A sprawling resort community with 6,000 free-standing homes (when we did this study) for which owners are responsible, plus three golf courses, three clubhouses, two swimming pools, miles of roadways and common utilities, totaling more than 3,000 assets managed by the HOA.
An estimated useful life (EUL) had to be calculated for each of the community’s 3,000 assets. While some reserve studies simply subtract the current age of the asset from its life expectancy (calculated by the manufacturer), our calculation also considers the asset’s current condition and its current use. For example, the exercise equipment in this active adult community is used constantly – far more than the equipment in most public health clubs. That intense use will significantly reduce the EUL and accelerate the community’s capital repair and replacement costs.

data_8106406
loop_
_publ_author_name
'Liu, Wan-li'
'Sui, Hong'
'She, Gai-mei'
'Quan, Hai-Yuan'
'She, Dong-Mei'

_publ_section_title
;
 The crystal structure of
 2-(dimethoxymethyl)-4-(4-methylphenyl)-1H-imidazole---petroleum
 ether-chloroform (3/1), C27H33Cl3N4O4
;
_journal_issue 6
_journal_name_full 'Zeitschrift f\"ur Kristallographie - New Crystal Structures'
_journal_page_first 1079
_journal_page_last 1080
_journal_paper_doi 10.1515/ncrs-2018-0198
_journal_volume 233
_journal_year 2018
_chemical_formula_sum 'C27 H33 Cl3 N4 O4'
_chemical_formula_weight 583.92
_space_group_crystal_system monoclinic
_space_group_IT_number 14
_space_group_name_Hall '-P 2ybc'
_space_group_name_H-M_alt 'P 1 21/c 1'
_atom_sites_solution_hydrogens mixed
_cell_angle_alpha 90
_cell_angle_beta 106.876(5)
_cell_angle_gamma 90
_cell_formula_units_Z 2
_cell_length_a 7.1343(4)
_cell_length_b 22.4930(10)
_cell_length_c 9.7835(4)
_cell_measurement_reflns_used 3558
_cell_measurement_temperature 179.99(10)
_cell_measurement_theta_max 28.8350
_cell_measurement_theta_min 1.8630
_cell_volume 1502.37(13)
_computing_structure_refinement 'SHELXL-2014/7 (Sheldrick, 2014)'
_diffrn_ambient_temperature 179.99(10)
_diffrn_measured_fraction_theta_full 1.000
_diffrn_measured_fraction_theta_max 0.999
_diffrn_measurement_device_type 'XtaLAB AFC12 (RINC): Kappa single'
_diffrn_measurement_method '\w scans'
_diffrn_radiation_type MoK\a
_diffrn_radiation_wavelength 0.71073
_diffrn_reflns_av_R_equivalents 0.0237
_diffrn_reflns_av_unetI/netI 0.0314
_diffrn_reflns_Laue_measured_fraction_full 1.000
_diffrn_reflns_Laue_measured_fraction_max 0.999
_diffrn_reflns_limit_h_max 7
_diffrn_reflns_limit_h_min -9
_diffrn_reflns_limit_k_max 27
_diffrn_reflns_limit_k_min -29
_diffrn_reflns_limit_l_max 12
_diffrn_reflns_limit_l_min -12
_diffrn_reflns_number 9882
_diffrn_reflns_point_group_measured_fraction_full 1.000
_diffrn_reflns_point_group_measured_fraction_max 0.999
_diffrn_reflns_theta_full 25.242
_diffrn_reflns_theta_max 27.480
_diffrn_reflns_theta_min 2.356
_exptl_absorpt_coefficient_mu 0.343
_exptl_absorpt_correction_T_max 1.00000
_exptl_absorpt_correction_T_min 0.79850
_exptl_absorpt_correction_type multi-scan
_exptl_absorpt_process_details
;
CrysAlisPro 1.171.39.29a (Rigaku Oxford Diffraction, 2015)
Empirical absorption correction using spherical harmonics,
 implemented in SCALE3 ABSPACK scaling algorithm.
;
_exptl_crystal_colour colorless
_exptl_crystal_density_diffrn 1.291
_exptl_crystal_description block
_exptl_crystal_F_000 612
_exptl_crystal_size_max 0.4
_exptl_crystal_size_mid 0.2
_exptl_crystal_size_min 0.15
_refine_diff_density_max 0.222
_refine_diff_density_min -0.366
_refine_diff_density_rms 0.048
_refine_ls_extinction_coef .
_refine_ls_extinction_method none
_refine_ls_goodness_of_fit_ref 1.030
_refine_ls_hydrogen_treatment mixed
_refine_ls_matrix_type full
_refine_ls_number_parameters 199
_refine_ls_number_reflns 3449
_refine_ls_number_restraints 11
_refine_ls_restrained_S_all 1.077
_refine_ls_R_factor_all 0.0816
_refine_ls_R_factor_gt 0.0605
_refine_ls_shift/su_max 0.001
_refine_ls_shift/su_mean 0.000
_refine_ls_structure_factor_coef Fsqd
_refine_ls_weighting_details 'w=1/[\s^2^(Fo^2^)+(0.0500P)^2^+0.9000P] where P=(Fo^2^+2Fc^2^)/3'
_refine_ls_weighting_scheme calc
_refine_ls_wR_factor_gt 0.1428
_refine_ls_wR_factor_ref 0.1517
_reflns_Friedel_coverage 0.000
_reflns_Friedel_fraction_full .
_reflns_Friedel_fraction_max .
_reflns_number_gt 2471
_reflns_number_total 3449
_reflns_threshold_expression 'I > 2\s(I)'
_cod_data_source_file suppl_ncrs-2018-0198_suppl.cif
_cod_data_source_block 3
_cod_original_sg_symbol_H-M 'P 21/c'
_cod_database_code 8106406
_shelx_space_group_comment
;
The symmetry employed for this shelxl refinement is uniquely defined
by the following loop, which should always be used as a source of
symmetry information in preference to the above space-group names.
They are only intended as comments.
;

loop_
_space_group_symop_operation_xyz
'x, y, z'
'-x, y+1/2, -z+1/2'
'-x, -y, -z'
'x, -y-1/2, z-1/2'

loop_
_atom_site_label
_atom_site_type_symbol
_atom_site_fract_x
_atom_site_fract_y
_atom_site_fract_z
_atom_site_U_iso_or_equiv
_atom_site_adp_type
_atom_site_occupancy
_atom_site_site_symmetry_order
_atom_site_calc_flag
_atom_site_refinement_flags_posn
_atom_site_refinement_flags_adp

Reserve studies are not ‘fill-in-the-blank’ exercises. Three identical components in three different communities may have three different EULs. A Criterium Engineers reserve study will capture those differences.